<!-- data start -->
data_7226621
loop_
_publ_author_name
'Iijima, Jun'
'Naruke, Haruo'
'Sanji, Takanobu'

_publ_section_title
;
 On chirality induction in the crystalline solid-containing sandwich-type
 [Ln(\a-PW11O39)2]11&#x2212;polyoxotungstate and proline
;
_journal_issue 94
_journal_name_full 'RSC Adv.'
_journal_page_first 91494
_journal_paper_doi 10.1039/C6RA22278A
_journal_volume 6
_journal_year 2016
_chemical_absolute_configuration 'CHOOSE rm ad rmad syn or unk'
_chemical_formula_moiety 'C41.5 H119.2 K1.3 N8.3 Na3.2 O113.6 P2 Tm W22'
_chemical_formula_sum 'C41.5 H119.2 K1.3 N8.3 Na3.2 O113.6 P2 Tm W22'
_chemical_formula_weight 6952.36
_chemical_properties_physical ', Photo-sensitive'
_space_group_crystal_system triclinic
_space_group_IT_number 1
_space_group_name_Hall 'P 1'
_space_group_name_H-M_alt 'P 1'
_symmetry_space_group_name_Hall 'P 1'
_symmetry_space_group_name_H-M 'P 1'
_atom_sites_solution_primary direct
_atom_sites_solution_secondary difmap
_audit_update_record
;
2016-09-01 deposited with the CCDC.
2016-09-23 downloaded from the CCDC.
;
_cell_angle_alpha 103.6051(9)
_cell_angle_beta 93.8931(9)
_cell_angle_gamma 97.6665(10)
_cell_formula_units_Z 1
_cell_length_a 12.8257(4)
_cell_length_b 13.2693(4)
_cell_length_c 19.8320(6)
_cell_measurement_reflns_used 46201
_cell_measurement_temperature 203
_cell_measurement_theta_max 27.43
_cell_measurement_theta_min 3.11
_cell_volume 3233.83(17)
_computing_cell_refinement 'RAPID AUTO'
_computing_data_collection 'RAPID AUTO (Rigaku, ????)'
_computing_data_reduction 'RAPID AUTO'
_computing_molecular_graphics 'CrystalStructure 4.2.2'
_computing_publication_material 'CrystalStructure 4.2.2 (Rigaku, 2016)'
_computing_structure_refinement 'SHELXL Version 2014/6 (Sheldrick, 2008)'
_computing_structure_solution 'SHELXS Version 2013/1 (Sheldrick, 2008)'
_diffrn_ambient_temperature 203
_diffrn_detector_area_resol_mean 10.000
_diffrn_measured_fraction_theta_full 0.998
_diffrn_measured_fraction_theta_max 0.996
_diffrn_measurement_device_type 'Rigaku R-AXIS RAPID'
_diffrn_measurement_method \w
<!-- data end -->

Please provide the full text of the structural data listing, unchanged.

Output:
data_7226621
loop_
_publ_author_name
'Iijima, Jun'
'Naruke, Haruo'
'Sanji, Takanobu'

_publ_section_title
;
 On chirality induction in the crystalline solid-containing sandwich-type
 [Ln(\a-PW11O39)2]11&#x2212;polyoxotungstate and proline
;
_journal_issue 94
_journal_name_full 'RSC Adv.'
_journal_page_first 91494
_journal_paper_doi 10.1039/C6RA22278A
_journal_volume 6
_journal_year 2016
_chemical_absolute_configuration 'CHOOSE rm ad rmad syn or unk'
_chemical_formula_moiety 'C41.5 H119.2 K1.3 N8.3 Na3.2 O113.6 P2 Tm W22'
_chemical_formula_sum 'C41.5 H119.2 K1.3 N8.3 Na3.2 O113.6 P2 Tm W22'
_chemical_formula_weight 6952.36
_chemical_properties_physical ', Photo-sensitive'
_space_group_crystal_system triclinic
_space_group_IT_number 1
_space_group_name_Hall 'P 1'
_space_group_name_H-M_alt 'P 1'
_symmetry_space_group_name_Hall 'P 1'
_symmetry_space_group_name_H-M 'P 1'
_atom_sites_solution_primary direct
_atom_sites_solution_secondary difmap
_audit_update_record
;
2016-09-01 deposited with the CCDC.
2016-09-23 downloaded from the CCDC.
;
_cell_angle_alpha 103.6051(9)
_cell_angle_beta 93.8931(9)
_cell_angle_gamma 97.6665(10)
_cell_formula_units_Z 1
_cell_length_a 12.8257(4)
_cell_length_b 13.2693(4)
_cell_length_c 19.8320(6)
_cell_measurement_reflns_used 46201
_cell_measurement_temperature 203
_cell_measurement_theta_max 27.43
_cell_measurement_theta_min 3.11
_cell_volume 3233.83(17)
_computing_cell_refinement 'RAPID AUTO'
_computing_data_collection 'RAPID AUTO (Rigaku, ????)'
_computing_data_reduction 'RAPID AUTO'
_computing_molecular_graphics 'CrystalStructure 4.2.2'
_computing_publication_material 'CrystalStructure 4.2.2 (Rigaku, 2016)'
_computing_structure_refinement 'SHELXL Version 2014/6 (Sheldrick, 2008)'
_computing_structure_solution 'SHELXS Version 2013/1 (Sheldrick, 2008)'
_diffrn_ambient_temperature 203
_diffrn_detector_area_resol_mean 10.000
_diffrn_measured_fraction_theta_full 0.998
_diffrn_measured_fraction_theta_max 0.996
_diffrn_measurement_device_type 'Rigaku R-AXIS RAPID'
_diffrn_measurement_method \w